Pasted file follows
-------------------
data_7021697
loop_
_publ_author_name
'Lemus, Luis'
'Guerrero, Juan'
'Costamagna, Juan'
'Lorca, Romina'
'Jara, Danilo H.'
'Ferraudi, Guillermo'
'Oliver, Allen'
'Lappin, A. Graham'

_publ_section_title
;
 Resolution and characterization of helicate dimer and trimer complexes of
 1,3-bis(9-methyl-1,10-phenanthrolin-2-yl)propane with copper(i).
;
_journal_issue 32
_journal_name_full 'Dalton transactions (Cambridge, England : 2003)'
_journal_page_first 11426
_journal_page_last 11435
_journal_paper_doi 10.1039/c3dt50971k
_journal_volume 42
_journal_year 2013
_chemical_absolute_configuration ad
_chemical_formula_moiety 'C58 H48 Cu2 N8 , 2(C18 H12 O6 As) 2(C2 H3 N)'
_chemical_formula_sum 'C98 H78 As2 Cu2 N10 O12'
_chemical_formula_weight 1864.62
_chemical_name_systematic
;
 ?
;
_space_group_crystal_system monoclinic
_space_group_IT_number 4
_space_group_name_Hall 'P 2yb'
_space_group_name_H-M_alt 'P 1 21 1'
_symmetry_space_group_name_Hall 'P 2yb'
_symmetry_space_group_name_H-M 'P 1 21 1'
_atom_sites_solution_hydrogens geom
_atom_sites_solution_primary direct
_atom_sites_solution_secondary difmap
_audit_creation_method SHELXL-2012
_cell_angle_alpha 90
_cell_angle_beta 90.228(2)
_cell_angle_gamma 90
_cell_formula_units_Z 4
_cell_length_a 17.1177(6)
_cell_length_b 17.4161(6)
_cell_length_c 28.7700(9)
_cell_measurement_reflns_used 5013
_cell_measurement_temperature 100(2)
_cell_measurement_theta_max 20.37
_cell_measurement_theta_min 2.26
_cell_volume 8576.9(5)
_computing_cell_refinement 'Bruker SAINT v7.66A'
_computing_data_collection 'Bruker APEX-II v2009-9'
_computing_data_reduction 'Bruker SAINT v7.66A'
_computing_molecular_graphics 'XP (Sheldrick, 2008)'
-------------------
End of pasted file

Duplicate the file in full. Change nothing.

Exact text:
data_7021697
loop_
_publ_author_name
'Lemus, Luis'
'Guerrero, Juan'
'Costamagna, Juan'
'Lorca, Romina'
'Jara, Danilo H.'
'Ferraudi, Guillermo'
'Oliver, Allen'
'Lappin, A. Graham'

_publ_section_title
;
 Resolution and characterization of helicate dimer and trimer complexes of
 1,3-bis(9-methyl-1,10-phenanthrolin-2-yl)propane with copper(i).
;
_journal_issue 32
_journal_name_full 'Dalton transactions (Cambridge, England : 2003)'
_journal_page_first 11426
_journal_page_last 11435
_journal_paper_doi 10.1039/c3dt50971k
_journal_volume 42
_journal_year 2013
_chemical_absolute_configuration ad
_chemical_formula_moiety 'C58 H48 Cu2 N8 , 2(C18 H12 O6 As) 2(C2 H3 N)'
_chemical_formula_sum 'C98 H78 As2 Cu2 N10 O12'
_chemical_formula_weight 1864.62
_chemical_name_systematic
;
 ?
;
_space_group_crystal_system monoclinic
_space_group_IT_number 4
_space_group_name_Hall 'P 2yb'
_space_group_name_H-M_alt 'P 1 21 1'
_symmetry_space_group_name_Hall 'P 2yb'
_symmetry_space_group_name_H-M 'P 1 21 1'
_atom_sites_solution_hydrogens geom
_atom_sites_solution_primary direct
_atom_sites_solution_secondary difmap
_audit_creation_method SHELXL-2012
_cell_angle_alpha 90
_cell_angle_beta 90.228(2)
_cell_angle_gamma 90
_cell_formula_units_Z 4
_cell_length_a 17.1177(6)
_cell_length_b 17.4161(6)
_cell_length_c 28.7700(9)
_cell_measurement_reflns_used 5013
_cell_measurement_temperature 100(2)
_cell_measurement_theta_max 20.37
_cell_measurement_theta_min 2.26
_cell_volume 8576.9(5)
_computing_cell_refinement 'Bruker SAINT v7.66A'
_computing_data_collection 'Bruker APEX-II v2009-9'
_computing_data_reduction 'Bruker SAINT v7.66A'
_computing_molecular_graphics 'XP (Sheldrick, 2008)'